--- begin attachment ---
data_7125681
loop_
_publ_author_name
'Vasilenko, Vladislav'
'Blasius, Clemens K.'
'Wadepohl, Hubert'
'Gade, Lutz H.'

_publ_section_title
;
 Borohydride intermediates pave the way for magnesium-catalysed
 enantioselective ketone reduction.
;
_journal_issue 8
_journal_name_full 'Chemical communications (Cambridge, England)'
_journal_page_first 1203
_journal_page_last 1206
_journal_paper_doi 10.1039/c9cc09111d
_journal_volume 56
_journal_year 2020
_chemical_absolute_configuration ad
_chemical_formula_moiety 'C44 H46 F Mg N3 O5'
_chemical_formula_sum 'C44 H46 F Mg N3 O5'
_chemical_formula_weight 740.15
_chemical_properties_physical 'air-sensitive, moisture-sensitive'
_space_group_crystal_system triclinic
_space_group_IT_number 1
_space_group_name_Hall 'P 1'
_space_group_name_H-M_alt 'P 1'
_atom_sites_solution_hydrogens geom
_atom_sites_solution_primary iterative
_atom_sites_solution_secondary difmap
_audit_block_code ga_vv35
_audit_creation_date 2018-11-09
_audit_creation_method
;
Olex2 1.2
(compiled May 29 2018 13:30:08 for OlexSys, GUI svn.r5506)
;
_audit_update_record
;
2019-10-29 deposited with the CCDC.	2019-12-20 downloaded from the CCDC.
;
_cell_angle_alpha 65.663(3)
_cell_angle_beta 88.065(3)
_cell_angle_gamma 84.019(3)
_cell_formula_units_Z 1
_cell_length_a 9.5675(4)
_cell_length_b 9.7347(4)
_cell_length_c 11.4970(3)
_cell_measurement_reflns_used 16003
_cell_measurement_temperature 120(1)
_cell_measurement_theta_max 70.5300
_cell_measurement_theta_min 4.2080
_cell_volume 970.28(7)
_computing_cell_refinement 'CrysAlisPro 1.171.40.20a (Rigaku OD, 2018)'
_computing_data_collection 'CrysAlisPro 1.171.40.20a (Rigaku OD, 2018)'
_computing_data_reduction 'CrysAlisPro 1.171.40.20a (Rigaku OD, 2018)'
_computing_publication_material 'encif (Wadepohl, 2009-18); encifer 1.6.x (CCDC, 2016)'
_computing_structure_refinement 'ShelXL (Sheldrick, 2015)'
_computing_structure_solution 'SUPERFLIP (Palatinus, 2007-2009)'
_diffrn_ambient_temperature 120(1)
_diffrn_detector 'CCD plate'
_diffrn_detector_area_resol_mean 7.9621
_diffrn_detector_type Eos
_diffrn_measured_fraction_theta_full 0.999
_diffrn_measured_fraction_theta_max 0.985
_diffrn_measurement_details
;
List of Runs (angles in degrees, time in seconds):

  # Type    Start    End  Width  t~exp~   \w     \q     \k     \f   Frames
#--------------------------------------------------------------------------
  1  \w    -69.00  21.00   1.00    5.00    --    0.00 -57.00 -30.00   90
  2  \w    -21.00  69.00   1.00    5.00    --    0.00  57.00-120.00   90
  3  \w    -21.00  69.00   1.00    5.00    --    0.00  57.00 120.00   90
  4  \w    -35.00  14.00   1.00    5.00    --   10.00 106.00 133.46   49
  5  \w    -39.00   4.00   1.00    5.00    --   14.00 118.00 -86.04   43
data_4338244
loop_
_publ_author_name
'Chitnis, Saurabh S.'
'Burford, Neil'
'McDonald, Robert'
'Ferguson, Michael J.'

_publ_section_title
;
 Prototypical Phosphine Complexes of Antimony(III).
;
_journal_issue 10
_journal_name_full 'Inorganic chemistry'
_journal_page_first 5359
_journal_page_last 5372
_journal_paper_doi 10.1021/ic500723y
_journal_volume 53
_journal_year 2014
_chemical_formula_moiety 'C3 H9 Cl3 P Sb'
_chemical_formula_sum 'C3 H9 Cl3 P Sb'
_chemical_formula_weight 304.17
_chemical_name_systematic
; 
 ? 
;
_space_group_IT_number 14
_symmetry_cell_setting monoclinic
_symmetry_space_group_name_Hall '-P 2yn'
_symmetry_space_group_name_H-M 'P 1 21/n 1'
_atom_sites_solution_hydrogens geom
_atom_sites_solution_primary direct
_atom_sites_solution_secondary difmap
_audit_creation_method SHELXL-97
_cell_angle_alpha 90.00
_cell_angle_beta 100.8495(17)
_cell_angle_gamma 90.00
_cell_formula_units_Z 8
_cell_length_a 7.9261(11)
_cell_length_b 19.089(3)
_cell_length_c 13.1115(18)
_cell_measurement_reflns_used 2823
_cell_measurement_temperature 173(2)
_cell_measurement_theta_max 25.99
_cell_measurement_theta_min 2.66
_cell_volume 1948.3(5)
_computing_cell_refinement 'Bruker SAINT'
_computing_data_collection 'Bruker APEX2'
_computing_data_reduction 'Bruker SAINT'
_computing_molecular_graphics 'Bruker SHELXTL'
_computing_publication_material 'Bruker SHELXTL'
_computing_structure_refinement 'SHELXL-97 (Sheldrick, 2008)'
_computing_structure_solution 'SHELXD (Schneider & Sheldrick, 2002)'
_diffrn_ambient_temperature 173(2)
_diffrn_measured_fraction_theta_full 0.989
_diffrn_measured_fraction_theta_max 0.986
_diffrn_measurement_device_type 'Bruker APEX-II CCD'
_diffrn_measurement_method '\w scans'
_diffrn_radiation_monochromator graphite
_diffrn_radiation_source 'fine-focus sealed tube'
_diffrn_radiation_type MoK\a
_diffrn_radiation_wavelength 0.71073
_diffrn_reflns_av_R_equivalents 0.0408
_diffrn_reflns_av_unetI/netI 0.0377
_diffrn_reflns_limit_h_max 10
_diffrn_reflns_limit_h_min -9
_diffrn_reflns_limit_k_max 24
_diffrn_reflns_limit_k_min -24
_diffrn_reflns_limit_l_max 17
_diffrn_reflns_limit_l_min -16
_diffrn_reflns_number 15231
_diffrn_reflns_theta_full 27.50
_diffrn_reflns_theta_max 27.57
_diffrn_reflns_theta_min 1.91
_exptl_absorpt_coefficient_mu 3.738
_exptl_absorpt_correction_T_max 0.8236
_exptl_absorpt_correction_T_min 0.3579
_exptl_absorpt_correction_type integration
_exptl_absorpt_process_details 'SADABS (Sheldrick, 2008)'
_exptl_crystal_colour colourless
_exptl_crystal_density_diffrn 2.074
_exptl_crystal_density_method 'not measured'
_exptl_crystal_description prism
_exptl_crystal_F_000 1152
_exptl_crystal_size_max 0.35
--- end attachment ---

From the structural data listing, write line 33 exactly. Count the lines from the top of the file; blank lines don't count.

_audit_creation_date 2018-11-09